An idea that Johann Hari explores in his book Chasing The Scream is that people with drug addiction need family and community support to get through their addiction, not punishment and castigation. Throughout the book Hari asks why people develop addictions, what do people do when they successfully get past an addiction, and what structures and systems work against recovery?

 

Early in the book Hari references a conversation he had with pastor and civil rights activist Eugene Callender about singer Billie Holliday. Hari writes, “Callender had built a clinic for heroin addicts in his church, and he pleaded for Billie to be allowed to go there to be nursed back to health. His reasoning was simple, he told me in 2013: addicts, he said, are human beings, just like you and me. Punishment makes them sicker; compassion can make them well.”

 

Hari argues that community is the cure for drug addiction. He sees drug addiction as a consequence of trauma, pain, depression, adverse experiences, and a loss of a sense of togetherness. When people are isolated and don’t truly feel as though they are part of a larger community where they belong and where their lives and actions matter, then people can’t take personal responsibility, they can’t work for more, and they often turn to drugs to blunt the pain and fill the empty voids. What this means, is that addiction is a consequence of everyone’s selfish actions, it is not just a moral failing of the individual. Consequently, we all have a role to play in the recovery of those in our communities dealing with addiction.

 

What Reverend Callender noticed, as highlighted in the quote above, is that people dealing with substance addictions need support and guidance to get through their struggles. People turn to drugs in times of pain when they feel something lacking in their lives. Taking more away from them, limiting their ability to interact with a community, and pushing more challenges at them only worsens the underlying psychological stress and trauma that drove them to addiction in the first place. Punishment is harmful, whereas compassion and forgiveness is what gives people a second chance and encourages them to improve their lives. If we don’t treat people facing addiction with dignity and respect, can we ever expect them to treat themselves with the dignity and respect needed to overcome addiction?
Health Care Supply

Health Care Supply

Dave Chase makes an argument in his book The Opioid Crisis Wake-Up Call that healthcare has a substantial supply side drive, not just a demand side drive. This argument doesn’t align with standard pictures of healthcare, the idea that people seek care when they are sick, and don’t use care when they are well. Its troubling, but evidence does support the idea that the healthcare market is in some very important ways a supply driven market, meaning that as supply and capacity increases, demand also increases.

 

I’m not completely sure I understand this idea, but it is important for us to acknowledge and think about, especially if we live in growing cities, gentrifying regions of the country, and areas of the United States that have real opportunities for reinvention. When looking to the future of healthcare in the United States, Chase includes many elements from Bruce Katz and Jeremy Nowak’s book The New Localism and thinks there is an important role for new models of city and local government to play in shaping local healthcare ecosystems. He is also heavily influenced by Jim Clifton’s book The Coming Jobs War and the importance that local communities invest in sectors that are likely to be highly productive in the future. Chase writes,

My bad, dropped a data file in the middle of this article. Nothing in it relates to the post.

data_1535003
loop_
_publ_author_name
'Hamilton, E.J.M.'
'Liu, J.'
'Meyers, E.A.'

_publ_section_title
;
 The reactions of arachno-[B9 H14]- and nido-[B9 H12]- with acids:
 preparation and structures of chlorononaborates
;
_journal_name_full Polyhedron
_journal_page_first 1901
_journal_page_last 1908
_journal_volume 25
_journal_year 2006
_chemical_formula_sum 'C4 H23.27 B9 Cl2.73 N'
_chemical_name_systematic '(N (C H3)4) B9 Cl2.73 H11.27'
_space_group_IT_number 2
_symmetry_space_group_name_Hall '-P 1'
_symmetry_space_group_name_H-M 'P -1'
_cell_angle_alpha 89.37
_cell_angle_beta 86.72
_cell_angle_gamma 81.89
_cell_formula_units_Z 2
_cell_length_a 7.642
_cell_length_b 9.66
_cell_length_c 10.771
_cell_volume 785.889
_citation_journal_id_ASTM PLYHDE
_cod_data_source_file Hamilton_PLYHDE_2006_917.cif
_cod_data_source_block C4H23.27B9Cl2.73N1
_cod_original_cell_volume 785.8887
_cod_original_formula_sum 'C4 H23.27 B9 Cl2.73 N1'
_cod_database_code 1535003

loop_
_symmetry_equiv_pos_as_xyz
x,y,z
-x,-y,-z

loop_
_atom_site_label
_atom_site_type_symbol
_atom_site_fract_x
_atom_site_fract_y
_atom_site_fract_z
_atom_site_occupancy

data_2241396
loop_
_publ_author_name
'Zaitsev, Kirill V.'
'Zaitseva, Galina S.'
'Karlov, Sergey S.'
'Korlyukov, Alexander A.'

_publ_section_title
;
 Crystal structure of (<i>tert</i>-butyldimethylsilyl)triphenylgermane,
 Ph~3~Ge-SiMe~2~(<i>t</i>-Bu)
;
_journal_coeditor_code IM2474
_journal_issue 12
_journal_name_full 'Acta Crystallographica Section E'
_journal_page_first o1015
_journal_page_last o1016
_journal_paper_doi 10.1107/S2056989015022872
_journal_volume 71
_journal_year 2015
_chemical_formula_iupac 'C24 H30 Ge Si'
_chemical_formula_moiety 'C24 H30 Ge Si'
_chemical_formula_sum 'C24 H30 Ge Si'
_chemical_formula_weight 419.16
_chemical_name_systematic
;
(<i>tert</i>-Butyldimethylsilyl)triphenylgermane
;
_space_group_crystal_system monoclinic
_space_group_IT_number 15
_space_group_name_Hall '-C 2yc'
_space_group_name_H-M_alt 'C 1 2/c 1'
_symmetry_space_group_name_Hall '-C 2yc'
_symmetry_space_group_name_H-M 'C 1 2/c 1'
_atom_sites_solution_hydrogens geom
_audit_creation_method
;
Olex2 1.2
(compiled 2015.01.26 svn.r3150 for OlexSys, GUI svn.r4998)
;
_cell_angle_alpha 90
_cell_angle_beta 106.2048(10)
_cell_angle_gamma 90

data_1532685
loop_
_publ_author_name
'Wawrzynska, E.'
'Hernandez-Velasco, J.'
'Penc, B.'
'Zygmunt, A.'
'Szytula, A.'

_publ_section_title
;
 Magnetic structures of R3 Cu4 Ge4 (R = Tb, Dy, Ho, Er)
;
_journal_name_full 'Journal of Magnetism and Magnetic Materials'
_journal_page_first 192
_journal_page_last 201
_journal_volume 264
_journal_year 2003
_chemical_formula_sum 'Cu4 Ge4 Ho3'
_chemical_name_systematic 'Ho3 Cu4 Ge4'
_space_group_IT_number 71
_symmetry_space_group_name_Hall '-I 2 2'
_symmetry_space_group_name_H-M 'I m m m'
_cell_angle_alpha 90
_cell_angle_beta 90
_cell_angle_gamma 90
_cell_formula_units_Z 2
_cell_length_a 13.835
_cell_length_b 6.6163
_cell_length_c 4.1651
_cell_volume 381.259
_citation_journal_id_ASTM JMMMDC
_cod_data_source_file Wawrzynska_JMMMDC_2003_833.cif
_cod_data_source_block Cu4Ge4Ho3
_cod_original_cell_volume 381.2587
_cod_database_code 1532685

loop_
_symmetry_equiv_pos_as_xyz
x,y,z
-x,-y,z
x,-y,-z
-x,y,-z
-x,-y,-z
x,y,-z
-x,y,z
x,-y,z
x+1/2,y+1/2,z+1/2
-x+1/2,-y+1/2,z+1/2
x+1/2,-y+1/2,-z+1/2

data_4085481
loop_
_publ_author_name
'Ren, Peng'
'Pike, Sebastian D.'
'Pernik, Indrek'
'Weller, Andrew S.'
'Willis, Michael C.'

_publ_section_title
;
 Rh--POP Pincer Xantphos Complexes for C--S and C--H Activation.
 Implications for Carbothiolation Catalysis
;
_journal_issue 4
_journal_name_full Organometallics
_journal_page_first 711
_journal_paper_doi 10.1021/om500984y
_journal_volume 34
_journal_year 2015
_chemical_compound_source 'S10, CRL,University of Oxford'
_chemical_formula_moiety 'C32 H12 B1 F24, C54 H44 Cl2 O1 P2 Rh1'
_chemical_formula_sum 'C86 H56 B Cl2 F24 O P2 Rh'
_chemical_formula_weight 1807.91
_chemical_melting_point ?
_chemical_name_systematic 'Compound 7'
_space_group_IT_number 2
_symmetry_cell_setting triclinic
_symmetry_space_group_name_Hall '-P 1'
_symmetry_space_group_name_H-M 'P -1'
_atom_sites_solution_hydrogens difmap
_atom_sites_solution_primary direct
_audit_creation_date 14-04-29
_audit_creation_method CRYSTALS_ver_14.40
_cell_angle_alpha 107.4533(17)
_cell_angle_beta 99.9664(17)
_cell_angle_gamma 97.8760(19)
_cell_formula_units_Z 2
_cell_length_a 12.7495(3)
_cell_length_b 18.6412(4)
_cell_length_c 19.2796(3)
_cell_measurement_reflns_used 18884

“Sooner rather than later, we can expect other developments along the same 3.0 spectrum [More info on Economic Development 3.0 here]. Cities will incorporate true health needs into mater planning and review building permit applications with a deep understanding that health care is a supply-driven market. The more supply there is, the more demand will increase, with little regard for value and community well-being. Approving more health care build-out virtually guarantees a massive burden on local citizens.”

 

It is important that we think about what it is in healthcare that actually provides value. If simply adding more healthcare capacity will lead to greater demand and utilization, then we need to take steps to ensure that an uptick in services is actually accompanied by improvements in health. When communities are redeveloping and growing, they should be focused on upstream social determinants of health rather than just hospitals and healthcare service buildings. Designing communities that will have ample green space for outdoor activity, that will control noise, and will have well lit parks and outdoor areas will help build healthy communities. Plopping a hospital in a space that doesn’t include these elements might give people a place to go when they are stressed, overweight, and injured by debris in the streets, but it will not help people actually live healthier, it will capitalize on a broken environment that fails to support health.

 

I think that is part of the idea that Chase argues for. We should maintain the healthcare capacity and services which actually improve health, and we should be weary of systems that provide healthcare but fail to demonstrate real health improvements for citizens and communities.